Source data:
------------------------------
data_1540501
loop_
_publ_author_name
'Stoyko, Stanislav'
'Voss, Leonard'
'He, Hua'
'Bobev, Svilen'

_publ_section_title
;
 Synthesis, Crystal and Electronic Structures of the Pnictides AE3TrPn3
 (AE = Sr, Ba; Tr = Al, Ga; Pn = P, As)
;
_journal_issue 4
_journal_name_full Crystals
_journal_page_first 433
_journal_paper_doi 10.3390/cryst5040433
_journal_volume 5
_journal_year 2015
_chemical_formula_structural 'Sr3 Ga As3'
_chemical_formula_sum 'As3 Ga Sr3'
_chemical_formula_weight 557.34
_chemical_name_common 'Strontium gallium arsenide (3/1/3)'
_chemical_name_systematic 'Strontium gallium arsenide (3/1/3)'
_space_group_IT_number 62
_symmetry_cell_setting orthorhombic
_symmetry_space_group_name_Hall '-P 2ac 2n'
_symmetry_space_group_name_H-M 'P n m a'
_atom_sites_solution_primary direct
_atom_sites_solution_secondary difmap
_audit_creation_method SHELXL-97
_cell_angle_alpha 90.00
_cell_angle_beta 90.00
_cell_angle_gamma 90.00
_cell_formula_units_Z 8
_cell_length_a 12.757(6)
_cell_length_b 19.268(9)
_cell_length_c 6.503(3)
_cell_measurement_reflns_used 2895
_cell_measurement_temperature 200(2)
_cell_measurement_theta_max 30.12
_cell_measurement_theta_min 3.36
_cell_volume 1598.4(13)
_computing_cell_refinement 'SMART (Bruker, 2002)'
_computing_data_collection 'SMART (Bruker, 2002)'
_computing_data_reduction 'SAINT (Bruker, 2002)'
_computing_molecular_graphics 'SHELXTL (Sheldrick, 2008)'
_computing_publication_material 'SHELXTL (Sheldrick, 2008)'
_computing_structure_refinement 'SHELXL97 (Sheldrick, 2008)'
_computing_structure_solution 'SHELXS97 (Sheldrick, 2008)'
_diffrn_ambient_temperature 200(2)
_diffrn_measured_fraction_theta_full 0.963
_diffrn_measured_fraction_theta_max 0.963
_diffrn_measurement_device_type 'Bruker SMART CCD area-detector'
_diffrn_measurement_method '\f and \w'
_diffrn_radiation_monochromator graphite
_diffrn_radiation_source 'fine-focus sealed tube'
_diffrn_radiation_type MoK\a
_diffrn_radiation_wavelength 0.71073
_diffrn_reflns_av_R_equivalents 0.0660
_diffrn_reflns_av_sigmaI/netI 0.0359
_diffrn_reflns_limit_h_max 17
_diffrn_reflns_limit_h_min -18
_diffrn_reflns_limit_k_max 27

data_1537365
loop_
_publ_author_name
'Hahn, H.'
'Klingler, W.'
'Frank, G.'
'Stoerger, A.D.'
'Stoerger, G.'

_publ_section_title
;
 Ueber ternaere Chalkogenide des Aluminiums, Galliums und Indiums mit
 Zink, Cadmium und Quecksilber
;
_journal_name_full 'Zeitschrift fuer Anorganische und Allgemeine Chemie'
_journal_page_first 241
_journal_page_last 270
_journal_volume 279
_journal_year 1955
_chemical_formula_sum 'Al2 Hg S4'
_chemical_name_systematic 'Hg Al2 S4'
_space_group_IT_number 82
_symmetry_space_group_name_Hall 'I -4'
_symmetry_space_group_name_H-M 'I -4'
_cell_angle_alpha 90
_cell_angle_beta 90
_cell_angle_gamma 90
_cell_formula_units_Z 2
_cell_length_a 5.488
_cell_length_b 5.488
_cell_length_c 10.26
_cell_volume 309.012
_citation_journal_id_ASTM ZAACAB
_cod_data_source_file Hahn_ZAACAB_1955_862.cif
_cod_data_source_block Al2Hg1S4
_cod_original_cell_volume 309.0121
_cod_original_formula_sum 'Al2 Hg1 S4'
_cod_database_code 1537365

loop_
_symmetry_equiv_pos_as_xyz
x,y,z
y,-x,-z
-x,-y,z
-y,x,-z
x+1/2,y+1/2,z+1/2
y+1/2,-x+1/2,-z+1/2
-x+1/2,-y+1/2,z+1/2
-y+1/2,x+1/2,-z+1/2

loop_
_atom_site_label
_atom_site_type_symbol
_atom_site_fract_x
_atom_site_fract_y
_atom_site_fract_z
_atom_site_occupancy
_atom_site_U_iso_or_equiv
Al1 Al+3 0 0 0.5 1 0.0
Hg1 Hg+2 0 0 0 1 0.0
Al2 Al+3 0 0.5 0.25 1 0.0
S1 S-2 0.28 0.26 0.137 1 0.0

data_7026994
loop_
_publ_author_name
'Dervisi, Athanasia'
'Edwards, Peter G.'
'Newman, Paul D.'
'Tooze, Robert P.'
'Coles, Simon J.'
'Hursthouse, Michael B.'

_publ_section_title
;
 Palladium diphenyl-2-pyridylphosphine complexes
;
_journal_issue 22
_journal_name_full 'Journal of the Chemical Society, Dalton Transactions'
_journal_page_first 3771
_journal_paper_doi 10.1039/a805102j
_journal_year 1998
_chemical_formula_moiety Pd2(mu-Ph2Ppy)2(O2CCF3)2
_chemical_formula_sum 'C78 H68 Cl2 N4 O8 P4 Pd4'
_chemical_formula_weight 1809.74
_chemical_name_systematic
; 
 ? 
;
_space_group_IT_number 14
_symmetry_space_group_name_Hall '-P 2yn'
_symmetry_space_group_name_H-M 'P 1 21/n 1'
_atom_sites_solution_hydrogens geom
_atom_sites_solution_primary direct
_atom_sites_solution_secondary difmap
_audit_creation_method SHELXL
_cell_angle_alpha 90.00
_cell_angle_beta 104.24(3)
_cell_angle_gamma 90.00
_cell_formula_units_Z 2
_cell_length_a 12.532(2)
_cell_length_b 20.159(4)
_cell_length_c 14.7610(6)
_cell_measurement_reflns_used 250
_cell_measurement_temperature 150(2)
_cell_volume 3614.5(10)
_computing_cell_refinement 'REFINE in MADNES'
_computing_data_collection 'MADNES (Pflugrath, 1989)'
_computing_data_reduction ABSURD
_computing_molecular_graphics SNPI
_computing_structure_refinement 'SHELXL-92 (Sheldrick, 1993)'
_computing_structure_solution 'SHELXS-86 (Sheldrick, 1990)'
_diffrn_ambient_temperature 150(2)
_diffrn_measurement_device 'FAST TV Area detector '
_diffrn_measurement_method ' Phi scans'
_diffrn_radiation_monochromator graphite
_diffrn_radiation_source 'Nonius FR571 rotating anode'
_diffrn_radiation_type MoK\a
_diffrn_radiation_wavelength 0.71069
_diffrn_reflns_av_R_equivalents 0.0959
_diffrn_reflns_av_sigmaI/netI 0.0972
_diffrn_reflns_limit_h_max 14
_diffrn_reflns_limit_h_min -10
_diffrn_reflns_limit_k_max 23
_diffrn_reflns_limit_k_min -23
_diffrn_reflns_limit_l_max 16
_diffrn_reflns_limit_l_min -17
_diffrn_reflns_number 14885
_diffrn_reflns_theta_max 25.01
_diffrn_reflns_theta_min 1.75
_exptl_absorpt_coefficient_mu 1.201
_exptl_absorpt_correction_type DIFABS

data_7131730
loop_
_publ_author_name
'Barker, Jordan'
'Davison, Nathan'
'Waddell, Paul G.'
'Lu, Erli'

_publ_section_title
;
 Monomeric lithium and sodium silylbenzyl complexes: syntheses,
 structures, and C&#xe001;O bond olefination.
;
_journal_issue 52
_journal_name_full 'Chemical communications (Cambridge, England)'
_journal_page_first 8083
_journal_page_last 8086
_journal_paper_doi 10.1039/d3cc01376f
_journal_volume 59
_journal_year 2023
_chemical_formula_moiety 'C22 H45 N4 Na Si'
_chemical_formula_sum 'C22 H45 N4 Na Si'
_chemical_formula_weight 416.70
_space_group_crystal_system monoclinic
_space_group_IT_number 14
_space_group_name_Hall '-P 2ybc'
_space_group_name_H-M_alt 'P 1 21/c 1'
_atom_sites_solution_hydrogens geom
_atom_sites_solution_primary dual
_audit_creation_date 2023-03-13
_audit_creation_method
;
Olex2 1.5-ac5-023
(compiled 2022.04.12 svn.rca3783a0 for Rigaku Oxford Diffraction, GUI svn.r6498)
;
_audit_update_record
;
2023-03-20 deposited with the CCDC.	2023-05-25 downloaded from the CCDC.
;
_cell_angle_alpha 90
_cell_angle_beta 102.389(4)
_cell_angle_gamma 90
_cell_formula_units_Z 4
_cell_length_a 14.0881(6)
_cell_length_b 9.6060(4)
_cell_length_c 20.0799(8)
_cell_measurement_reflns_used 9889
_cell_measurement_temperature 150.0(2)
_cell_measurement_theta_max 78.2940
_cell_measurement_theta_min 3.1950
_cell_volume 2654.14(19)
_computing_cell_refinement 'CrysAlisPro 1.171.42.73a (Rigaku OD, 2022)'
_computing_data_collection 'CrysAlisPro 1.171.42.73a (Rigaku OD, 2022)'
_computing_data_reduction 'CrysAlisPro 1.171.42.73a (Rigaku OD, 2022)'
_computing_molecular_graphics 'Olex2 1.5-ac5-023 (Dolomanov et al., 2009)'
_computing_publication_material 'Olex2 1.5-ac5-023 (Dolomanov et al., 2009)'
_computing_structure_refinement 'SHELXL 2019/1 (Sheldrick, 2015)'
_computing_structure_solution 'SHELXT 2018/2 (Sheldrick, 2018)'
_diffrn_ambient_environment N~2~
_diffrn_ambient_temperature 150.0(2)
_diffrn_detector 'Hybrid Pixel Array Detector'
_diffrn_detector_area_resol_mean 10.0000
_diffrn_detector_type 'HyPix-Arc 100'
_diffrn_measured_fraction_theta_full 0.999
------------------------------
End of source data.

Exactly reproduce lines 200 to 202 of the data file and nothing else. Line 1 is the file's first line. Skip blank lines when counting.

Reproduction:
 Monomeric lithium and sodium silylbenzyl complexes: syntheses,
 structures, and C&#xe001;O bond olefination.
;